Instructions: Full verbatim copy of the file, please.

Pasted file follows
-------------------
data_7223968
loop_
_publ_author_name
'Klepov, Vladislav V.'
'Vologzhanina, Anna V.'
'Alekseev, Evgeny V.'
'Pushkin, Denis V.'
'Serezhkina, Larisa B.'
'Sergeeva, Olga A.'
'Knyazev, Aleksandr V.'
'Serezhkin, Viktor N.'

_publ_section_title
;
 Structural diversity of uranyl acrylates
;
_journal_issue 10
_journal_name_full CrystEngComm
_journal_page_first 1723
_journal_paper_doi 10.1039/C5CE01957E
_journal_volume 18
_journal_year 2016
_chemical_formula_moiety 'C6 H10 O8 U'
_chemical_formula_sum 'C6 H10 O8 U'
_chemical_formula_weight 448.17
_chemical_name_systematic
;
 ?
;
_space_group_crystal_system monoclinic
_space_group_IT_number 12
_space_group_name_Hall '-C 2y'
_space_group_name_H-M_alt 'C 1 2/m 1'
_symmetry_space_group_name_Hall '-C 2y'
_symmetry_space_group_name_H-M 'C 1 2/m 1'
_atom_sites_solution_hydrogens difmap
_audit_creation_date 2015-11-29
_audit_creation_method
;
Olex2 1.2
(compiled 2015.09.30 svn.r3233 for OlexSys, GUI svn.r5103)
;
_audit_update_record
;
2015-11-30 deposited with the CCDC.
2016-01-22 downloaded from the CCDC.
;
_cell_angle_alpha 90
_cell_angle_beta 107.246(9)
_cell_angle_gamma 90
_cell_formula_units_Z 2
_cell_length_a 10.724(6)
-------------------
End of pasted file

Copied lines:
data_7223968
loop_
_publ_author_name
'Klepov, Vladislav V.'
'Vologzhanina, Anna V.'
'Alekseev, Evgeny V.'
'Pushkin, Denis V.'
'Serezhkina, Larisa B.'
'Sergeeva, Olga A.'
'Knyazev, Aleksandr V.'
'Serezhkin, Viktor N.'

_publ_section_title
;
 Structural diversity of uranyl acrylates
;
_journal_issue 10
_journal_name_full CrystEngComm
_journal_page_first 1723
_journal_paper_doi 10.1039/C5CE01957E
_journal_volume 18
_journal_year 2016
_chemical_formula_moiety 'C6 H10 O8 U'
_chemical_formula_sum 'C6 H10 O8 U'
_chemical_formula_weight 448.17
_chemical_name_systematic
;
 ?
;
_space_group_crystal_system monoclinic
_space_group_IT_number 12
_space_group_name_Hall '-C 2y'
_space_group_name_H-M_alt 'C 1 2/m 1'
_symmetry_space_group_name_Hall '-C 2y'
_symmetry_space_group_name_H-M 'C 1 2/m 1'
_atom_sites_solution_hydrogens difmap
_audit_creation_date 2015-11-29
_audit_creation_method
;
Olex2 1.2
(compiled 2015.09.30 svn.r3233 for OlexSys, GUI svn.r5103)
;
_audit_update_record
;
2015-11-30 deposited with the CCDC.
2016-01-22 downloaded from the CCDC.
;
_cell_angle_alpha 90
_cell_angle_beta 107.246(9)
_cell_angle_gamma 90
_cell_formula_units_Z 2
_cell_length_a 10.724(6)